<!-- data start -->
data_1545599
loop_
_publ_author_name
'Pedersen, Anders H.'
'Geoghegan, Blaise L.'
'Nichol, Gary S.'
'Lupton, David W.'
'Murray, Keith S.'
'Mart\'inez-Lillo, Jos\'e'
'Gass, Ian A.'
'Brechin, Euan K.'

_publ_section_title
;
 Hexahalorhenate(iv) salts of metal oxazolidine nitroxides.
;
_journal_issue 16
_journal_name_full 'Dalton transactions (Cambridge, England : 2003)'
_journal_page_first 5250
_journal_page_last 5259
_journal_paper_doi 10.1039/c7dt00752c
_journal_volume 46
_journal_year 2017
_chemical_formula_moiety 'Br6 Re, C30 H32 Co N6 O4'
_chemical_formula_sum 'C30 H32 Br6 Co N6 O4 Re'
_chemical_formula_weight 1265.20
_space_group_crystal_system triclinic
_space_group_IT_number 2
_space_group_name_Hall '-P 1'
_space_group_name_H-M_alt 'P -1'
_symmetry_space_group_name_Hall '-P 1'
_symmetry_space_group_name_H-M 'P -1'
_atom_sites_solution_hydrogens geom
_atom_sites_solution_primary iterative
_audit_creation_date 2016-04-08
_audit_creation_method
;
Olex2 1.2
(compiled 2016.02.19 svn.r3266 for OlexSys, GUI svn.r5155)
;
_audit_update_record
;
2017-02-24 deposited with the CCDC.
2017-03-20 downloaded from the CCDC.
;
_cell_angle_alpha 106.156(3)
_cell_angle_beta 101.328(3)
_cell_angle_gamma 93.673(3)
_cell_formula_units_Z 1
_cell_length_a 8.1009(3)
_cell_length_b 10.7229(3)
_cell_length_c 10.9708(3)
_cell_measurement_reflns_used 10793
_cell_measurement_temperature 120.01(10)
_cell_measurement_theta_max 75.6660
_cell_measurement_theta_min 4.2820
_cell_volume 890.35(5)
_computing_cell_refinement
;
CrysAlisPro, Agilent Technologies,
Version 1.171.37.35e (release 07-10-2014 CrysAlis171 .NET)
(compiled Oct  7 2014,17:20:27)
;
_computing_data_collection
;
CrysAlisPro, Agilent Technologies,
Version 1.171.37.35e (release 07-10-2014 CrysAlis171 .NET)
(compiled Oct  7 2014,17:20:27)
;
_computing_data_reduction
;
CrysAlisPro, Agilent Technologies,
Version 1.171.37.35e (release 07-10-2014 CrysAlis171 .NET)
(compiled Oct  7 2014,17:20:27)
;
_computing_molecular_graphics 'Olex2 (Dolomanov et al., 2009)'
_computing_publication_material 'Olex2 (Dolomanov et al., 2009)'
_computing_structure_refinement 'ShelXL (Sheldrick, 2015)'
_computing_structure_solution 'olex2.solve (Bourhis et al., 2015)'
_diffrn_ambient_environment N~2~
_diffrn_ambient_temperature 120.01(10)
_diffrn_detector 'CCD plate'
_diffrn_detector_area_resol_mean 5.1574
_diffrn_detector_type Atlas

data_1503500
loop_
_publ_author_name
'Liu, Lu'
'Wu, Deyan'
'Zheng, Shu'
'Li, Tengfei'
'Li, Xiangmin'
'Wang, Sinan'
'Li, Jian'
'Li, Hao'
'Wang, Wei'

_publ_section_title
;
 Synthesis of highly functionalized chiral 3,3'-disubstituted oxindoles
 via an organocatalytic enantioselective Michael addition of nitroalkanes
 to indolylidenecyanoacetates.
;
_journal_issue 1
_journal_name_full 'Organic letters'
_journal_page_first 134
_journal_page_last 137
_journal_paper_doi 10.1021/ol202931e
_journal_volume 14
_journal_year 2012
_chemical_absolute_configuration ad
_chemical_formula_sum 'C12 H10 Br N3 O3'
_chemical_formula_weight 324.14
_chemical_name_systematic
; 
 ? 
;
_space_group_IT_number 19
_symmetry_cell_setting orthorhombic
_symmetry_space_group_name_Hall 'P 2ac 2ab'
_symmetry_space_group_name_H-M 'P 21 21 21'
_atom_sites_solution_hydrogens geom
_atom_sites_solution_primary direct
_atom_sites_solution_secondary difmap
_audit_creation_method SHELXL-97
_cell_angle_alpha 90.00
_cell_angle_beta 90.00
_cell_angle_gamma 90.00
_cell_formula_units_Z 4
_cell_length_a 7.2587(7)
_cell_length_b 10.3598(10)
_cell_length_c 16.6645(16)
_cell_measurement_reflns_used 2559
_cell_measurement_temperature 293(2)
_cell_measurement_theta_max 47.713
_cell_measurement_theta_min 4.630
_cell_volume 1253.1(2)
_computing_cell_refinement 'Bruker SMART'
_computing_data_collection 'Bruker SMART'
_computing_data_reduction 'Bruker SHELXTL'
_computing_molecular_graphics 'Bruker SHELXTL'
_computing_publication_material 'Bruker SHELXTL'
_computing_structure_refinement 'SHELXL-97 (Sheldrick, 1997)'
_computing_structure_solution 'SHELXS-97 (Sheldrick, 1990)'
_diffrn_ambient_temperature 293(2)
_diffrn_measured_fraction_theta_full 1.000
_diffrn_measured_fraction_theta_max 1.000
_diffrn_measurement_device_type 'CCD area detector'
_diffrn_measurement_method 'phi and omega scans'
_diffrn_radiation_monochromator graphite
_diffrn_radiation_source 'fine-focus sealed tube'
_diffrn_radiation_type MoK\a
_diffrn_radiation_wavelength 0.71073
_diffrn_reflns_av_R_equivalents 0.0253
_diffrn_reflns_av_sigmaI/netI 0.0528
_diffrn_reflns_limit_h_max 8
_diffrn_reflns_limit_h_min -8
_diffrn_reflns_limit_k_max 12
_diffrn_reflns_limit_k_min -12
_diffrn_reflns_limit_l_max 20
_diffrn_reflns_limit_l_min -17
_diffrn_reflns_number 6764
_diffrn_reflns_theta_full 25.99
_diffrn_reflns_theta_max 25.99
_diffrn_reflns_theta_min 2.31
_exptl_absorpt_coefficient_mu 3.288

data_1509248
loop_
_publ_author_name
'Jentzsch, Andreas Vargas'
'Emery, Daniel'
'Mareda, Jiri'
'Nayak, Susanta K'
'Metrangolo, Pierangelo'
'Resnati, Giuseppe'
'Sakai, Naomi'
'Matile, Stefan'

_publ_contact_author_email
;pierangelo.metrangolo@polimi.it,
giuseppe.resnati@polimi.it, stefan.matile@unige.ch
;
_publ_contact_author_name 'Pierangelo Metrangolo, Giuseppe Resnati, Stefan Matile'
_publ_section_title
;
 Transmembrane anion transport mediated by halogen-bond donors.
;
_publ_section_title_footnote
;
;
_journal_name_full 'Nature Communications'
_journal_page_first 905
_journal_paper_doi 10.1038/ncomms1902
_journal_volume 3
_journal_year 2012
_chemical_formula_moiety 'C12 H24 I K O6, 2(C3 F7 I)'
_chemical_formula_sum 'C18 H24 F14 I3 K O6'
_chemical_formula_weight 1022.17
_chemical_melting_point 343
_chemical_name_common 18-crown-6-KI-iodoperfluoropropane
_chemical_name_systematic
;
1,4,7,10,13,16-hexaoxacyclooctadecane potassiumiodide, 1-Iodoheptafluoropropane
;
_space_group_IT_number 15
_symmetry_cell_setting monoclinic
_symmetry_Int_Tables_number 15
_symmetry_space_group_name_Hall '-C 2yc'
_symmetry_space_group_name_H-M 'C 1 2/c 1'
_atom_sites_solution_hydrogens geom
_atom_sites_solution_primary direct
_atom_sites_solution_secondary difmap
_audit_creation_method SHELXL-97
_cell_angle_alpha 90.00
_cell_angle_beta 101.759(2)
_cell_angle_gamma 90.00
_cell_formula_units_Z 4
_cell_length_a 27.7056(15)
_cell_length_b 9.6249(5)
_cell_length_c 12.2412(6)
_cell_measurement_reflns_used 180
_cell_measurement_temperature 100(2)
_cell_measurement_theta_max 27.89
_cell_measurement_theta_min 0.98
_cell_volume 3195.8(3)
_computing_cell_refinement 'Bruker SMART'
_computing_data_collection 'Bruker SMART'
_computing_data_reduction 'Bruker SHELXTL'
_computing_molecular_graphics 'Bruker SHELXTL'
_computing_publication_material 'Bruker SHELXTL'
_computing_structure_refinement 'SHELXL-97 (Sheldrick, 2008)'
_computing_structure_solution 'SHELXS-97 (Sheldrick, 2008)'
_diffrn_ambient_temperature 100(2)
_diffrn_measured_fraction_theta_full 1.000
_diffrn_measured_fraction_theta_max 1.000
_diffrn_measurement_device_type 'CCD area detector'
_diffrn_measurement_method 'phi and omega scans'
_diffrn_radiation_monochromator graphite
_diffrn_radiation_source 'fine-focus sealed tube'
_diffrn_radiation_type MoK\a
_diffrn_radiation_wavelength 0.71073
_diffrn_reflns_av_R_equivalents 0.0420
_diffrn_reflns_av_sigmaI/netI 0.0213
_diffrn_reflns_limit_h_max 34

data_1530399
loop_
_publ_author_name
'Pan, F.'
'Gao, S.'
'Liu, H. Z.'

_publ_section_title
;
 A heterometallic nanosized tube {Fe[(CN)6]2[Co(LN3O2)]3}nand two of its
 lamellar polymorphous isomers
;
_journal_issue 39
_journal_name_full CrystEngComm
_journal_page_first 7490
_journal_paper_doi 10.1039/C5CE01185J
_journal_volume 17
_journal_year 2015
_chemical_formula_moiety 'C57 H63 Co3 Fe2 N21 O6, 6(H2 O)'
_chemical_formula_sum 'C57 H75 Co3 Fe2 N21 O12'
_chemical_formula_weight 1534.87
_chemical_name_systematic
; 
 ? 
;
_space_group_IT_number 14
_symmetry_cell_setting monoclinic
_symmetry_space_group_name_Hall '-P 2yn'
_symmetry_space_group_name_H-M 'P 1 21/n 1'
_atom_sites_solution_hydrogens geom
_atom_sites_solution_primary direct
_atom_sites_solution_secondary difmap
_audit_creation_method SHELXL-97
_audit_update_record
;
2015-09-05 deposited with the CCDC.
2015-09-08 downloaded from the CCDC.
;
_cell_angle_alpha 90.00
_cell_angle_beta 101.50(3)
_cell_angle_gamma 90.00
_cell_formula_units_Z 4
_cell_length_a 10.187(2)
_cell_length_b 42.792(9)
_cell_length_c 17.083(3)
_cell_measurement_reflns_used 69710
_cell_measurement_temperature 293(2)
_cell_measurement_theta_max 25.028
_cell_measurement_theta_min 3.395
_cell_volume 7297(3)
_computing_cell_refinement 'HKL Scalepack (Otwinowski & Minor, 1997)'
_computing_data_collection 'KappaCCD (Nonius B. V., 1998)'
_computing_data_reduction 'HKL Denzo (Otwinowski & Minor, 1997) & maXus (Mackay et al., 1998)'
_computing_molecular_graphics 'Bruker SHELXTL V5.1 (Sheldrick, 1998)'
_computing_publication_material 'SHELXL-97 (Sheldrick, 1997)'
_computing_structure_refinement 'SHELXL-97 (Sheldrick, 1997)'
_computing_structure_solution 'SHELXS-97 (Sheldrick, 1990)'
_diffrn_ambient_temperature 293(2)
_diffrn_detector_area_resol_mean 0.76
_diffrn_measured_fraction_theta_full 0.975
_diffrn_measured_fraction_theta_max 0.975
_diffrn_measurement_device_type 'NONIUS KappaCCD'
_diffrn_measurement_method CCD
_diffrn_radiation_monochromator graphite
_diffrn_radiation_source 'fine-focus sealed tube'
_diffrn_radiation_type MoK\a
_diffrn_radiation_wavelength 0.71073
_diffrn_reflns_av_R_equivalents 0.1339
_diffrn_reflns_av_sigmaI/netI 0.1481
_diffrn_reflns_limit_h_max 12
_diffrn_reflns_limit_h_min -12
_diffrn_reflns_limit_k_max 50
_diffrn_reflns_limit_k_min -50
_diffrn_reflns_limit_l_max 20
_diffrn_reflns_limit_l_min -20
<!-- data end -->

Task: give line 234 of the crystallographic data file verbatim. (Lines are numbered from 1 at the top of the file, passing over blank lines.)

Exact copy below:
_diffrn_measurement_method 'phi and omega scans'